Executive Hubris Distorts Investment Decisions

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Executive Hubris Distorts Investment Decisions

Behavioral economists show that overconfident leaders tend to use way more of their company's internal cash flow to fund new projects.

Overconfident CEOs who overestimate their ability to generate value within their company systematically make distorted decisions about when, how, and how much to invest in new projects according to research.

Ulrike Malmendier, assistant professor of finance at Stanford GSB, and Geoffrey Tate of the Wharton School, have studied how hubris affects CEOs' corporate investment decisions as a way to apply research on individual behavior to corporate settings. In the past decade, economists have begun to acknowledge that not all decisions are reached with consistent, rational and systematic thought processes. Malmendier and Tate's work in behavioral economics studies the illogical and idiosyncratic decisions made by some business leaders as a way to learn about how markets really function.

To measure CEO overconfidence, Malmendier and Tate studied the tendency of a CEO to overly invest in his or her own company by habitually buying its stock or by holding on to stock options long beyond the point when they should be exercised. "These CEOs tend to think that under their glorious leadership the stock prices will keep going up, so they keep holding on to their shares and their options," Malmendier explains.

Looking at data on CEOs of 477 Fortune 500 companies for the years 1980 to 1994. The researchers classified those who held on to their stock options at least one year beyond the vesting period even though the options were highly in the money. Alternatively, they classified as overconfident CEOs who did not exercise their options until the last year of their duration.

"What the CEO does with his own money is really the telling indicator about overconfidence," Malmendier says. "It's a much more accurate measure than whether, say, he boasts in the media or to investors about how strong his company is. That could all be show."

The study related the overconfidence bias to distortions in corporate investment decisions that seem to be a regular part of the business landscape — particularly the fact that managers sometimes restrict external financing to fund new projects and rely instead on their company's own internal cash flow. Some studies have tried to justify managers' reluctance to go to the capital market by stating that the markets never have quite enough information about a given company to value its stock properly. Malmendier's study is the first to identify CEO behavior as the factor behind this phenomenon.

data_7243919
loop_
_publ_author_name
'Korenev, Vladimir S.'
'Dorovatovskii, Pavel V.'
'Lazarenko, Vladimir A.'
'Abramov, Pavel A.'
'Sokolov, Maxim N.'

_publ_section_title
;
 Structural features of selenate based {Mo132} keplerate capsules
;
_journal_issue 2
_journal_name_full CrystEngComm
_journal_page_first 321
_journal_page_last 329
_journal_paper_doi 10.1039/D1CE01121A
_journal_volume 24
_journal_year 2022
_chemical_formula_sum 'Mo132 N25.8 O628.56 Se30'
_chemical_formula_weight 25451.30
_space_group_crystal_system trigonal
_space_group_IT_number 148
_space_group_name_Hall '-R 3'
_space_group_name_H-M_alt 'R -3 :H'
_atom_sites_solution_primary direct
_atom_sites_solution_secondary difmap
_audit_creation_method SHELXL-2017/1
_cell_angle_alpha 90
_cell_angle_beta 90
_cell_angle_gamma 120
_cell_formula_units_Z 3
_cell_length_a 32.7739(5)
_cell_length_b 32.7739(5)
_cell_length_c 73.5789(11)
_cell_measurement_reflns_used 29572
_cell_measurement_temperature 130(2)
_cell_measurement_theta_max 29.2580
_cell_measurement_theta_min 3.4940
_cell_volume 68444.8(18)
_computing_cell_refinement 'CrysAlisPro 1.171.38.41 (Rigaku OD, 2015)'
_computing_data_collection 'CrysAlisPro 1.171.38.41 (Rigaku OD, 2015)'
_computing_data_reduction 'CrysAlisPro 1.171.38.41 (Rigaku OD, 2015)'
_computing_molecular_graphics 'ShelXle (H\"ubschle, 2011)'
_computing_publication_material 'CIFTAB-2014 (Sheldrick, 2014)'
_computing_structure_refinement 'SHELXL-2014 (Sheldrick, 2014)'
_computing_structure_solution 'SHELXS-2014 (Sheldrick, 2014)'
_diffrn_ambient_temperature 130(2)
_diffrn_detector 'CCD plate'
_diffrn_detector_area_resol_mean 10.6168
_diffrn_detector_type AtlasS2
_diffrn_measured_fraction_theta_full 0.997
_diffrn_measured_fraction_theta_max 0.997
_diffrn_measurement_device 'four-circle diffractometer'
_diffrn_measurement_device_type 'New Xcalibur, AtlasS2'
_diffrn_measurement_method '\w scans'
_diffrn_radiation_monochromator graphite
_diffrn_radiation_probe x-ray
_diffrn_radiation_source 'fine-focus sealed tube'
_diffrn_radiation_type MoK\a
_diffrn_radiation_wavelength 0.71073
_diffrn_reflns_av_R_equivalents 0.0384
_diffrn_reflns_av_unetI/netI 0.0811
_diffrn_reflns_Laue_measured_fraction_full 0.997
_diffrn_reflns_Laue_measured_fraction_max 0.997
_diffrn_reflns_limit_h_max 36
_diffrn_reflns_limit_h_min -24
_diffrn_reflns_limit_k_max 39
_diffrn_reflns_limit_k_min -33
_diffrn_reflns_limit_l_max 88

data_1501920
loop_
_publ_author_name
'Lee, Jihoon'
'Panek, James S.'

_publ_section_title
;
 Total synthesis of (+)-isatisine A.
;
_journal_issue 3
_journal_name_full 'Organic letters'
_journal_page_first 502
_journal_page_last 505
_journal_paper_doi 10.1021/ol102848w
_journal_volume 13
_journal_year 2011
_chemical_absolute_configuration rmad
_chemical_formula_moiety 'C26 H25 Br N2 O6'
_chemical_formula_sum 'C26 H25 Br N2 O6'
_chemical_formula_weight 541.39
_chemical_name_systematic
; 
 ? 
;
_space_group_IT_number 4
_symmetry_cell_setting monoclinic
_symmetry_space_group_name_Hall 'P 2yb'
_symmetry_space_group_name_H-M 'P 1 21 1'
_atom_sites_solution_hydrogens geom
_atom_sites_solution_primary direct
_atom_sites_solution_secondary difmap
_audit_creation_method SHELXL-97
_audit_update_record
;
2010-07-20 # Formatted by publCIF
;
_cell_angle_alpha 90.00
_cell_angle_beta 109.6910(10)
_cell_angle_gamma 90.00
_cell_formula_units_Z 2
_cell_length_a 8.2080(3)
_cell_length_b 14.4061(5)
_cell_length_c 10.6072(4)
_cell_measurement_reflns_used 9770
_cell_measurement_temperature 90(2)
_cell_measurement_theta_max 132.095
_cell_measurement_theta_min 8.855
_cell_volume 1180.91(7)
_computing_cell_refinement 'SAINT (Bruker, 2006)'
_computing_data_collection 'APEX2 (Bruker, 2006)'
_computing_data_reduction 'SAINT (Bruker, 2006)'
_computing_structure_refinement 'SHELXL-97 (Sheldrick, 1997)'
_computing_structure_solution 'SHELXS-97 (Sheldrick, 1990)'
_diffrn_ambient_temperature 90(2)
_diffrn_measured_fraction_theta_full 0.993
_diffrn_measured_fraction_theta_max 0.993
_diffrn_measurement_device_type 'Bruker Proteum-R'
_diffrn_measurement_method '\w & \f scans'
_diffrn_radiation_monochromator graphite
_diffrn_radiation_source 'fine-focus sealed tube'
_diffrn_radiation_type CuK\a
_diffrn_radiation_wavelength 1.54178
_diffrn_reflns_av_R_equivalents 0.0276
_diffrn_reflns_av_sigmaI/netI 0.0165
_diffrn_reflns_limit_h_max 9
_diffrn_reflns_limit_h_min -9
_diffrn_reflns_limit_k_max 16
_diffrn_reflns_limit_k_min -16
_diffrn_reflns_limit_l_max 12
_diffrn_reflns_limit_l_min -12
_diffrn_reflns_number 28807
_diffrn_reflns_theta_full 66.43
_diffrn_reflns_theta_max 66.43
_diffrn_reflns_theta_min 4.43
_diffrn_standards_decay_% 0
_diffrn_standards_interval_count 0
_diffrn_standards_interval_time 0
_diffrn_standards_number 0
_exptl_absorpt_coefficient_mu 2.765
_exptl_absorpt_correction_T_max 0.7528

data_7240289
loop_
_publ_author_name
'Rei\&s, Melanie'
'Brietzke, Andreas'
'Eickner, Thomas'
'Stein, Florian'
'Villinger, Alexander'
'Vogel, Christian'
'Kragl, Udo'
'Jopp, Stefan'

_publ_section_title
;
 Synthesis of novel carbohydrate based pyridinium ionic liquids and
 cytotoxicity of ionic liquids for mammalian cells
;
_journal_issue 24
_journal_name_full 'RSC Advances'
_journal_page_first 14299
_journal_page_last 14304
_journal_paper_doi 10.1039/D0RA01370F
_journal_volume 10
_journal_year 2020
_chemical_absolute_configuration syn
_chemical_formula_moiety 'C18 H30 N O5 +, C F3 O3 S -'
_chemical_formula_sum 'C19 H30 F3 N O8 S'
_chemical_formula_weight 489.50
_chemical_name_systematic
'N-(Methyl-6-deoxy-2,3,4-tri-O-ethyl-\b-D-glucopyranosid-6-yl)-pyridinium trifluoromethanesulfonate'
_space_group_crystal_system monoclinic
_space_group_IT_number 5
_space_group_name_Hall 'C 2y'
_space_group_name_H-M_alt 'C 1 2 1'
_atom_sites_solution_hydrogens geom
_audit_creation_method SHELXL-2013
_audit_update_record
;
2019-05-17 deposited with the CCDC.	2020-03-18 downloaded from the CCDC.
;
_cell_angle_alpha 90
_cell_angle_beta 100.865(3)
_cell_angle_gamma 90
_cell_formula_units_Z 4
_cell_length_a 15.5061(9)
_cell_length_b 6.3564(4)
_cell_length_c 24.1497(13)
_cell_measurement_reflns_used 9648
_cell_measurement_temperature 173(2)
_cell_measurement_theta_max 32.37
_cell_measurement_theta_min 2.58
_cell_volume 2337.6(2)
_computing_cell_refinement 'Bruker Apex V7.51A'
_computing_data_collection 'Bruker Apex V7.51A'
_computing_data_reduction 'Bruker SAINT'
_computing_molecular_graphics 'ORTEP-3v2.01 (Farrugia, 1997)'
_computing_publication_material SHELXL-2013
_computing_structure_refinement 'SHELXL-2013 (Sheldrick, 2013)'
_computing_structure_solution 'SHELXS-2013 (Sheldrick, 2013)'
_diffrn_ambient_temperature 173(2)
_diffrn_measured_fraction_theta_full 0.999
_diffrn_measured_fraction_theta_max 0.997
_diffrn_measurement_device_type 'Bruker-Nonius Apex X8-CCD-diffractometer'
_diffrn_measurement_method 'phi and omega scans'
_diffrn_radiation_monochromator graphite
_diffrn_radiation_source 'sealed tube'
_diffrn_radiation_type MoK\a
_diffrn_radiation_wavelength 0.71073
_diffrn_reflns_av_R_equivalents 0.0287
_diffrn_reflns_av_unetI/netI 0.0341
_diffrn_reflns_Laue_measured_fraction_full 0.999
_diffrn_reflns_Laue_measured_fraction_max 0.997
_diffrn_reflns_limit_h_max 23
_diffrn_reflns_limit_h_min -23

"Overconfident CEOs think their investment projects are greater than they actually are. They don't want to go to the outside equity market and issue more shares for their projects because they think the market will unfairly undervalue the stock. Often, however, the market is in fact accurately perceiving the reality of the situation, it's just that the CEO is overly optimistic," says Malmendier. "These CEOs therefore tend to rely on their own available funds for growth and expansion projects. They end up making investment decisions not on the quality of their projects — which is what a wise leader would do — but rather on how much cash flow they have available."

A typical CEO will invest 19 percent of available marginal cash flow in investment projects, the study found, but an overconfident one will invest 36 percent. "Those with a lot of available cash therefore end up investing in many projects that they shouldn't," says Malmendier.

As the WorldCom scandal demonstrated, inflated investment decisions can harm a company. But Malmendier cautions that overconfidence is not necessarily a bad trait. "We can't really say anything conclusive about the net effect of overconfidence in this study, because sometimes it is good business," she says. "The overconfident CEO can also inspire and push his employees to do great things."

The study has implications for corporate governance, however. "CEOs who are overly convinced about their own leadership capabilities are not actively trying to get rich at shareholders' expense; they're just misperceiving the situation," she explains. "So giving them more stocks and options as an incentive to increase shareholder value is not going to help; it's just going to perpetuate their distorted behavior."

Malmendier suggests instead that company boards become involved in the affairs of the organization more actively and more frequently. "The CEO should have to consult with the board before he goes ahead with large investment projects, even if they are financed internally. That's what should be going on," she concludes.

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